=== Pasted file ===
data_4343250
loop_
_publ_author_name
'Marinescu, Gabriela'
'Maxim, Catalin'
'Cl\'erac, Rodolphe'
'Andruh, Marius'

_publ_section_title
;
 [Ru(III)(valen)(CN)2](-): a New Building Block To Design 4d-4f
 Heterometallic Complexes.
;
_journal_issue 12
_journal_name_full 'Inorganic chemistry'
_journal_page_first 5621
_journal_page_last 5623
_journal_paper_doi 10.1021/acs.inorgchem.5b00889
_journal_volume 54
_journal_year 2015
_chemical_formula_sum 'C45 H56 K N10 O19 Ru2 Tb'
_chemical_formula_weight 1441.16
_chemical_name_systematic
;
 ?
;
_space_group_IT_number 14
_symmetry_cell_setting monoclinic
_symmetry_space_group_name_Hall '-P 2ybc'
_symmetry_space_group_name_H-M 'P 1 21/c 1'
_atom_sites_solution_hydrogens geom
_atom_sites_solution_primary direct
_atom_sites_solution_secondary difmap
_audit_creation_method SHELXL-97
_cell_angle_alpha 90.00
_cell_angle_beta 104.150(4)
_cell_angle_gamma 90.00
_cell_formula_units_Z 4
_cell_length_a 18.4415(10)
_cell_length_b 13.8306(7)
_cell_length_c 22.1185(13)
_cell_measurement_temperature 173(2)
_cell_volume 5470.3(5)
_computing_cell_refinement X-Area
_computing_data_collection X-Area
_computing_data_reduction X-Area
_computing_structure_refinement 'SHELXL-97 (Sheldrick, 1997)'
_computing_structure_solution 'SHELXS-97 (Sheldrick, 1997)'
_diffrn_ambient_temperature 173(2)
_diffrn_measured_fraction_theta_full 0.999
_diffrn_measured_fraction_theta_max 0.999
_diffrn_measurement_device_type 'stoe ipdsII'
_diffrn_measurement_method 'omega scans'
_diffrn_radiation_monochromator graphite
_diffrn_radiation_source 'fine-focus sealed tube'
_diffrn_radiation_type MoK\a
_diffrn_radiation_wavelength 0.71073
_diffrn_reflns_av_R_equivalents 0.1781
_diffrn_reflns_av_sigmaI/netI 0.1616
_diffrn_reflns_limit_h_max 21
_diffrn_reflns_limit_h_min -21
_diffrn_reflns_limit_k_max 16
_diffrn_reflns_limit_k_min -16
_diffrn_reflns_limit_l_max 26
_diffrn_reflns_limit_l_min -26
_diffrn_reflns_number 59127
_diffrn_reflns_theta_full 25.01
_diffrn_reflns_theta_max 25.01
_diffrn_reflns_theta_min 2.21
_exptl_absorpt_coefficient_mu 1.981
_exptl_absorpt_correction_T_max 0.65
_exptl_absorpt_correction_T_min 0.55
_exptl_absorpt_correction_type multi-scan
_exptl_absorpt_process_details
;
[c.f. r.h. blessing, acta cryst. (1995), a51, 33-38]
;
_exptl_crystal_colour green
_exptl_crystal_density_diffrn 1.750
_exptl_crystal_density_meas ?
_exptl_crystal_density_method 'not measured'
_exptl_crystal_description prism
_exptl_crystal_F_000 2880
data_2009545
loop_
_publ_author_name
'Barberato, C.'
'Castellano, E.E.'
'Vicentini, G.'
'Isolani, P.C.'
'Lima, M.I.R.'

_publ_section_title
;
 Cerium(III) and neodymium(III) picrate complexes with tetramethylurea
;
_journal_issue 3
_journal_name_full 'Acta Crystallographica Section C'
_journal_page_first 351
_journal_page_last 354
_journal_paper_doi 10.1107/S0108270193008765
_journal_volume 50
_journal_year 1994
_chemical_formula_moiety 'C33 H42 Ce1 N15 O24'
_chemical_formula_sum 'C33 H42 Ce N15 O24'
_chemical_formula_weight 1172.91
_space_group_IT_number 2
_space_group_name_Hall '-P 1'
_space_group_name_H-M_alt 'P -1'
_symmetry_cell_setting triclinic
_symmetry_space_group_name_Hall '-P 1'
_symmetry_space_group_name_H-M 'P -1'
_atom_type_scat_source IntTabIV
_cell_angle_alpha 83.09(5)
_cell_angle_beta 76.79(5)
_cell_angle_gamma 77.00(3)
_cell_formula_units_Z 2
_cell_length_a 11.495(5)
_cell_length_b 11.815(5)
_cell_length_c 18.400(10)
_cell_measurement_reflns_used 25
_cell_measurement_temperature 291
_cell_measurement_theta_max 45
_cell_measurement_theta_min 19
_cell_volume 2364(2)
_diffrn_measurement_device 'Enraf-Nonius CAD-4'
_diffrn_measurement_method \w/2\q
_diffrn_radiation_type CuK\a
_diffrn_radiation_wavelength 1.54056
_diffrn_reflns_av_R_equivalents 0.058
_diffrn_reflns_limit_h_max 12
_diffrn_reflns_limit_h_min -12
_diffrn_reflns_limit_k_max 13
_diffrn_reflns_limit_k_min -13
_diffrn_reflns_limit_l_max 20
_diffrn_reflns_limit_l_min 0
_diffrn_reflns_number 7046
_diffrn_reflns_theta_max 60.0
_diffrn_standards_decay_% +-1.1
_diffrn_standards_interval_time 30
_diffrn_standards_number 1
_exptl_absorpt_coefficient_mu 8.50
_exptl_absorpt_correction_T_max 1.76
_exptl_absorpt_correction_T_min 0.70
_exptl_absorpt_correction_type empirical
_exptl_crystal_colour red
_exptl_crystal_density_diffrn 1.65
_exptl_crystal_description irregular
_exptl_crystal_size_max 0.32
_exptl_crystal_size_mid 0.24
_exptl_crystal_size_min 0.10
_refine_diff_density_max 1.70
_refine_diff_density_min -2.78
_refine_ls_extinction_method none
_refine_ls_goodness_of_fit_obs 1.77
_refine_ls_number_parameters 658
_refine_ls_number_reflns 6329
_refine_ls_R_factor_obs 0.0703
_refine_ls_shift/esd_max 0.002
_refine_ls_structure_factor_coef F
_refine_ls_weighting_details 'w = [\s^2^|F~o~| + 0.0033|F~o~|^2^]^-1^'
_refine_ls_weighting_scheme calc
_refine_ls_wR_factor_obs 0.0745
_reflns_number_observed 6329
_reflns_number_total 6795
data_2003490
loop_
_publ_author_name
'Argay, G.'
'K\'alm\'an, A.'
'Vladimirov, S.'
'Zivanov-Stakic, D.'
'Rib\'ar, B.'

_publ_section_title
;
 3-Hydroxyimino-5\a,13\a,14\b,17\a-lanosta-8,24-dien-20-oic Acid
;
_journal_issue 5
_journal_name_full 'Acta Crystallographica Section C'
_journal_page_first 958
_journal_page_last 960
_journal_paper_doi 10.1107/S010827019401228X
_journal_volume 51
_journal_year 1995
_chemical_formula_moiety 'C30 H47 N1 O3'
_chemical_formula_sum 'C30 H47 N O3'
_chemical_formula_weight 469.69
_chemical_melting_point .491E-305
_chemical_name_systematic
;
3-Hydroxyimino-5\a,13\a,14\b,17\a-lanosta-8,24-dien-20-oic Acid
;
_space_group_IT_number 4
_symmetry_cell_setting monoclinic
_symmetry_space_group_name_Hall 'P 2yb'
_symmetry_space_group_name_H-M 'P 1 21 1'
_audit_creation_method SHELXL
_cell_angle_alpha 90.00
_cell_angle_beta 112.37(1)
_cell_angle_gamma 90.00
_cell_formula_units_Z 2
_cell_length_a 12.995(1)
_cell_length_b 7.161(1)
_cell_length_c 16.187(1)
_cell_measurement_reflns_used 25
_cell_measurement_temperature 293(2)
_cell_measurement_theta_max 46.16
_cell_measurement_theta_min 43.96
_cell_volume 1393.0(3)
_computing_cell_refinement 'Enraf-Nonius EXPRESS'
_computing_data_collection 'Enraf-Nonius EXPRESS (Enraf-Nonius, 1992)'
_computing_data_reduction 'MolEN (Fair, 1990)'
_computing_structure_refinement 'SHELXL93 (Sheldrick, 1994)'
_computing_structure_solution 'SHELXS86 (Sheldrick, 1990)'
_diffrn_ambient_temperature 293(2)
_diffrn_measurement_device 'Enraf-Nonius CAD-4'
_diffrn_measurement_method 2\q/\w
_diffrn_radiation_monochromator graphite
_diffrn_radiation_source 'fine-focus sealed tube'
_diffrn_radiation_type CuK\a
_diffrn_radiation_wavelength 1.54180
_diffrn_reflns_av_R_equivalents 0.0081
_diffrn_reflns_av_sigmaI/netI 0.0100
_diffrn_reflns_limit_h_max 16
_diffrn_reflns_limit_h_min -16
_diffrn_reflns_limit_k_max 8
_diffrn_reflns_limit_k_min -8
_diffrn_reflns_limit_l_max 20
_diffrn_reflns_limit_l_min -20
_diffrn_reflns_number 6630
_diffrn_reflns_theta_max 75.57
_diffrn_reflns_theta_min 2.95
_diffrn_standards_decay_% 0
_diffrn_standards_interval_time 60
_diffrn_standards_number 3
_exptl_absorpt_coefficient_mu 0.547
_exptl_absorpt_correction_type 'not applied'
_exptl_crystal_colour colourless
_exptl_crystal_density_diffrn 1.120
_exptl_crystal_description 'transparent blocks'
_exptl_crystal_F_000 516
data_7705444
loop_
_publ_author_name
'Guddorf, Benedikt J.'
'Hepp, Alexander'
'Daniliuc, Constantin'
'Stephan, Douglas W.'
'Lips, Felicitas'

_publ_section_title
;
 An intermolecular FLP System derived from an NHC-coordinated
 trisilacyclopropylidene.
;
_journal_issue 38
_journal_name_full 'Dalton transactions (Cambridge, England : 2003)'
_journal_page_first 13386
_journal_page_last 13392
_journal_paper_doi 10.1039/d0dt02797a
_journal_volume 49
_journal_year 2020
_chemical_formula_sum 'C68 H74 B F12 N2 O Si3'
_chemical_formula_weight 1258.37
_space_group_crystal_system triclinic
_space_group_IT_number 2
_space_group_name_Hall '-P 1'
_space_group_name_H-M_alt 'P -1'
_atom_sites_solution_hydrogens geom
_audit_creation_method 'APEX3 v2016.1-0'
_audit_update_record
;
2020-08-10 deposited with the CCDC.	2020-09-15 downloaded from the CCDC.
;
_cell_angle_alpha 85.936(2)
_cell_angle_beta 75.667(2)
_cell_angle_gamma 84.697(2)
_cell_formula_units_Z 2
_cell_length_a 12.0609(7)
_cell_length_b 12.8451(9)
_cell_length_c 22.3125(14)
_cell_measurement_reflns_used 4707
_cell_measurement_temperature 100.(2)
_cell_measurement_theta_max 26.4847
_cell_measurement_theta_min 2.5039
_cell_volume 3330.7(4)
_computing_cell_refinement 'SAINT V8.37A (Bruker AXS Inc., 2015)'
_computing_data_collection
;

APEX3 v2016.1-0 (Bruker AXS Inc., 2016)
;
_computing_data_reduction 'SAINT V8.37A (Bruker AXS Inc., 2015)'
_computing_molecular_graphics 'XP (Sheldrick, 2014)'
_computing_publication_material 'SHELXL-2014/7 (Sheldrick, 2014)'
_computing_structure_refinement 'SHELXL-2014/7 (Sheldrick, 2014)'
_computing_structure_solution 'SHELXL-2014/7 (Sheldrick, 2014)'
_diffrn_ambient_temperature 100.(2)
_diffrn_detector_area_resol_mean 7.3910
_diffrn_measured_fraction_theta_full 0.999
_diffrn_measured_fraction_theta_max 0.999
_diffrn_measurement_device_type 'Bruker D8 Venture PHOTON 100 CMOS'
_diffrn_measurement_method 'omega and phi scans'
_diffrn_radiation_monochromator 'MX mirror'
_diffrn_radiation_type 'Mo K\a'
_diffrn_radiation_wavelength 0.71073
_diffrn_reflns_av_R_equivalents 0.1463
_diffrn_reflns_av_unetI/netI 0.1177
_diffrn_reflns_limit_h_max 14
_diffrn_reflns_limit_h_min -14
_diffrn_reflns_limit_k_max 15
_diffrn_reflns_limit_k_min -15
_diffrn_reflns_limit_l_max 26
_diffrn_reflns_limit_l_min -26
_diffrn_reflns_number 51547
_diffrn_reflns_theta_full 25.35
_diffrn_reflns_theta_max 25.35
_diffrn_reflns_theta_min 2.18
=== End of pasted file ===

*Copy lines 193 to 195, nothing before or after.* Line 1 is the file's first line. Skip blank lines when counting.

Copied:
_symmetry_space_group_name_Hall 'P 2yb'
_symmetry_space_group_name_H-M 'P 1 21 1'
_audit_creation_method SHELXL